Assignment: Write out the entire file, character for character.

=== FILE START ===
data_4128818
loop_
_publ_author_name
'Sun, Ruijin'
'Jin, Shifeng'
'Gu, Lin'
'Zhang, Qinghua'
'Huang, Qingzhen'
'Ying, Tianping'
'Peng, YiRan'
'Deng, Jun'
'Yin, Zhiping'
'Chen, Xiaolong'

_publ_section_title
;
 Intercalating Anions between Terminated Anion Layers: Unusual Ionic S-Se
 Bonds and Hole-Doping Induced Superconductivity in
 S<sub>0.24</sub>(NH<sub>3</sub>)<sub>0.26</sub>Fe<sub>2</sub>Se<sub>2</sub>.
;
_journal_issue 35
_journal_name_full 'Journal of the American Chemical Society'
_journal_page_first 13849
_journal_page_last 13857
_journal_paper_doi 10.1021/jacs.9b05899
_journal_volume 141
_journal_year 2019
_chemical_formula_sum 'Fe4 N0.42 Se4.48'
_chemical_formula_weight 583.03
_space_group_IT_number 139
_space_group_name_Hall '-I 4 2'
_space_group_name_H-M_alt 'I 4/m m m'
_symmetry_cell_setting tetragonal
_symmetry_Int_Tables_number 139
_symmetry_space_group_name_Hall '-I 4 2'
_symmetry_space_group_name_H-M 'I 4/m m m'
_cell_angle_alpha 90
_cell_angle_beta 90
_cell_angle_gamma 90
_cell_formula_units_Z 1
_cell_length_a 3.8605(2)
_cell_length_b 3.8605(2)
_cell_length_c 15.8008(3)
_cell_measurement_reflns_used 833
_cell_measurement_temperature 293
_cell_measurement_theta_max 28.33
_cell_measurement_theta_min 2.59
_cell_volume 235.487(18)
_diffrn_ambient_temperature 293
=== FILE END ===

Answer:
data_4128818
loop_
_publ_author_name
'Sun, Ruijin'
'Jin, Shifeng'
'Gu, Lin'
'Zhang, Qinghua'
'Huang, Qingzhen'
'Ying, Tianping'
'Peng, YiRan'
'Deng, Jun'
'Yin, Zhiping'
'Chen, Xiaolong'

_publ_section_title
;
 Intercalating Anions between Terminated Anion Layers: Unusual Ionic S-Se
 Bonds and Hole-Doping Induced Superconductivity in
 S<sub>0.24</sub>(NH<sub>3</sub>)<sub>0.26</sub>Fe<sub>2</sub>Se<sub>2</sub>.
;
_journal_issue 35
_journal_name_full 'Journal of the American Chemical Society'
_journal_page_first 13849
_journal_page_last 13857
_journal_paper_doi 10.1021/jacs.9b05899
_journal_volume 141
_journal_year 2019
_chemical_formula_sum 'Fe4 N0.42 Se4.48'
_chemical_formula_weight 583.03
_space_group_IT_number 139
_space_group_name_Hall '-I 4 2'
_space_group_name_H-M_alt 'I 4/m m m'
_symmetry_cell_setting tetragonal
_symmetry_Int_Tables_number 139
_symmetry_space_group_name_Hall '-I 4 2'
_symmetry_space_group_name_H-M 'I 4/m m m'
_cell_angle_alpha 90
_cell_angle_beta 90
_cell_angle_gamma 90
_cell_formula_units_Z 1
_cell_length_a 3.8605(2)
_cell_length_b 3.8605(2)
_cell_length_c 15.8008(3)
_cell_measurement_reflns_used 833
_cell_measurement_temperature 293
_cell_measurement_theta_max 28.33
_cell_measurement_theta_min 2.59
_cell_volume 235.487(18)
_diffrn_ambient_temperature 293